Please forgive the geeky title of this blog post. I can't help myself. I have too many geeky interests.
Anyways, one species that I have really wanted to see since moving here is the Scarlet Kingsnake (Lampropeltis triangulum elapsoides). It's a beautiful little snake...the adults usually range from 14-27 inches long (Beane et al. 2010). It's non-venomous, and a predator of primarily cold-blooded vertebrates. In this region, the Scarlet Kingsnake is mostly fond of lizards, particularly skinks (Palmer and Braswell 1995). Despite it's stunning colors, it is very secretive and difficult to find....so we were faced with a challenge!
On the first day of our Sandhills trip, we spent alittle time with a Herpetology Class that was having a field trip in the same area. Early in the morning, someone came across a nice little Scarlet Kingsnake. It was very cool to see one.....but would have been more cool to find it ourselves. So, after some time of hanging around with the class, we broke off for a spell.
Luckily...as with the Copperheads...Jeff knew where to go and also some tricks about the microhabitat to focus on when searching. Finding them is not just about being in the right habitat at the right time of year....it's also about finding fallen logs and peeling back the bark (not even just rolling the logs themselves, but peeling back the bark!). These little guys like to hide there, just below the bark layer, absorbing the warmth.
It should be noted that, these types of searches can be very destructive to the small habitats and micro-climates required by many of the critters living among fallen woody debris. So, I would recommend doing this very sparingly, if at all. I would also suggest taking all effort NOT to destroy the bark you peel off, so it can be carefully put back. The average "herper", just going out there and tearing stuff up in an effort to see things and get pictures, can be very destructive. The impact of destructive practices when "herping" has been found to be substantial, in some cases. In fact, Goode et al. (2004) found a correlation between rock outcroppings damaged by collectors and fewer reptiles present. Such disturbances do not need to be dramatic. Pike et al. (2010) found that even rocks displaced less than 30 cm supported fewer lizards than undisturbed rocks.
To be responsible, you have to at least try and leave as little evidence of your presence as possible.
But anyways....on to the kingsnakes. We had been out for an hour or so looking among the fallen logs, under pieces of tin, and below the bark on fallen logs/trees amongst the wiregrass. Having fun, but not much luck with Scarlet Kings. I did happen across a Racer (Coluber constrictor) in the "blue" or "opaque" phase that occurs just prior to the snake shedding its skin. Got a neat shot of his tongue.
Finally, however, our luck changed!
Ed was nice enough to drive the group of us around to a variety of spots. Thus, we were able to hit a site for a period, then hop back in the vehicle as a group and move on to the next site en masse. At our final location, we saw alot of fallen woody debris that looked promising. We got to work. At one point, Jeff peeled back some bark on a dead, but still standing upright, pine tree and a little Southern Flying Squirrel (Glaucomys volans) that had been hiding beneath bounded up the tree and into a hole. Didn't get a picture of it, though!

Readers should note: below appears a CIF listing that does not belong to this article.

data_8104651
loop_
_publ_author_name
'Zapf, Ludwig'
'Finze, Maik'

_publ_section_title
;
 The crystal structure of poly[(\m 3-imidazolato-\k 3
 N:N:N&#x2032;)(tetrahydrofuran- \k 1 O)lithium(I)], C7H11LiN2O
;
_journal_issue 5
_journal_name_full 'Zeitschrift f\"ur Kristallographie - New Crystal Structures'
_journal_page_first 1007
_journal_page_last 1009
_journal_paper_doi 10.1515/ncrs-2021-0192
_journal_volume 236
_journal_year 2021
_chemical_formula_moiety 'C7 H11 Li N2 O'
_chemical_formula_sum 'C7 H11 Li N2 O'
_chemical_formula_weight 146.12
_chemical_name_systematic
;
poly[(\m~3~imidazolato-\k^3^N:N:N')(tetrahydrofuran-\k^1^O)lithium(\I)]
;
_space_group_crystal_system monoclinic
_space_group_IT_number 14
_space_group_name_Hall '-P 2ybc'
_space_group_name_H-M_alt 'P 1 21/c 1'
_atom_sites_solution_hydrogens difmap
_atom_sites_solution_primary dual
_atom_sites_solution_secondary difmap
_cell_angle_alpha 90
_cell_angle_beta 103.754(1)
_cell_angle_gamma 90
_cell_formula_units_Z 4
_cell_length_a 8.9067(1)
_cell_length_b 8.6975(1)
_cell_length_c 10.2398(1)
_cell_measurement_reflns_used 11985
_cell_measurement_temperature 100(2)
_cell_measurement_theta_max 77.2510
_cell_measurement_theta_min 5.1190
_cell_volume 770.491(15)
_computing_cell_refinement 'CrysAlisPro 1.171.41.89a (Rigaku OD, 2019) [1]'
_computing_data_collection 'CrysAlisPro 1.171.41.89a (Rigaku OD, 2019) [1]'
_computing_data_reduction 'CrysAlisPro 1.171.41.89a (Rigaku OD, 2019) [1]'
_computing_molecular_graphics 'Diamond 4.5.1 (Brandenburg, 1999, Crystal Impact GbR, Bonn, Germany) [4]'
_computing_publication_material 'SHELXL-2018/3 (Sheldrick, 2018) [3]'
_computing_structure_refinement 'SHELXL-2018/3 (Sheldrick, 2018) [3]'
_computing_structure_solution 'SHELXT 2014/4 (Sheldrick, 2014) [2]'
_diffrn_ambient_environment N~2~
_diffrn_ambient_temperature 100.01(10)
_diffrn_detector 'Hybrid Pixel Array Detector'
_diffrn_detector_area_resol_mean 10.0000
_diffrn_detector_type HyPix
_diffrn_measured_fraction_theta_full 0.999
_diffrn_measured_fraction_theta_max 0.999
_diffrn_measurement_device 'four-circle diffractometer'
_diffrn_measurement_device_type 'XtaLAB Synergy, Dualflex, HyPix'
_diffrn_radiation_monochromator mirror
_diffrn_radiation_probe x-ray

Later, I peeled back the bark on an old fallen long-leaf pine trunk, and immediately was struck by the dazzling color pattern of a beautiful little snake beneath!
Next, Jeff peeled back some of the bark alittle further down on the same log and turned up another!!
Together they made quite a pair....
Because we had finally seen a Scarlet Kingsnake, we stopped searching for them to avoid damaging more potential micro-habitat in the area.
Great variation exists in the appearances of Lampropeltis triangulum (generically referred to as the "Milksnake"). The Scarlet Kingsnake (Lampropeltis triangulum elapsoides) is the only subspecies found in our particular state. In other regions of North America, other subspecies are present. There are currently nine sub-species recognized by Crother et al. (2008).
- Louisiana Milksnake (Lampropeltis triangulum amaura)
- Mexican Milksnake (Lampropeltis triangulum annulata)
- New Mexico Milksnake (Lampropeltis triangulum celaenops)
- Scarlet Kingsnake (Lampropeltis triangulum elapsoides)
- Central Plains Milksnake (Lampropeltis triangulum gentilis)
- Pale Milksnake (Lampropeltis triangulum multistriata)
- Red Milksnake (Lampropeltis triangulum syspila)
- Utah Milksnake (Lampropeltis triangulum taylori)
- Eastern Milksnake (Lampropeltis triangulum triangulum).
Beane, J., A.L. Braswell, J.C. Mitchell, W.M. Palmer, and J.R. Harrison III. 2010. Amphibians and Reptiles of the Carolinas and Virginia (second edition). University of North Carolina Press (Chapel Hill, NC).
Crother, B. I. (ed.) 2008. Scientific and Standard English Names of Amphibians and Reptiles of North America North of Mexico (6th Edition). pp. 1-84, SSAR Herpetological Circular No. 37.
Gibbons, W., and M. Dorcas. 2005. Snakes of the Southeast. The University of Georgia Press.
Goode, M. J., D. E. Swann, and C. R. Schwalbe. 2004. Effects of destructive collecting practices on reptiles: a field experiment. Journal of Wildlife Management. 68:429-434.
Palmer, W.M. and A.L. Braswell. 1995. Reptiles of North Carolina. University of North Carolina Press, Chapel Hill (NC).
Pike, D.A., B.M. Croak, J.K. Webb, and R. Shine. 2010. Subtle-but easily reversible-anthropogenic disturbance seriously degrades habitat quality for rock-dwelling reptiles. Animal Conservation 13:411-418.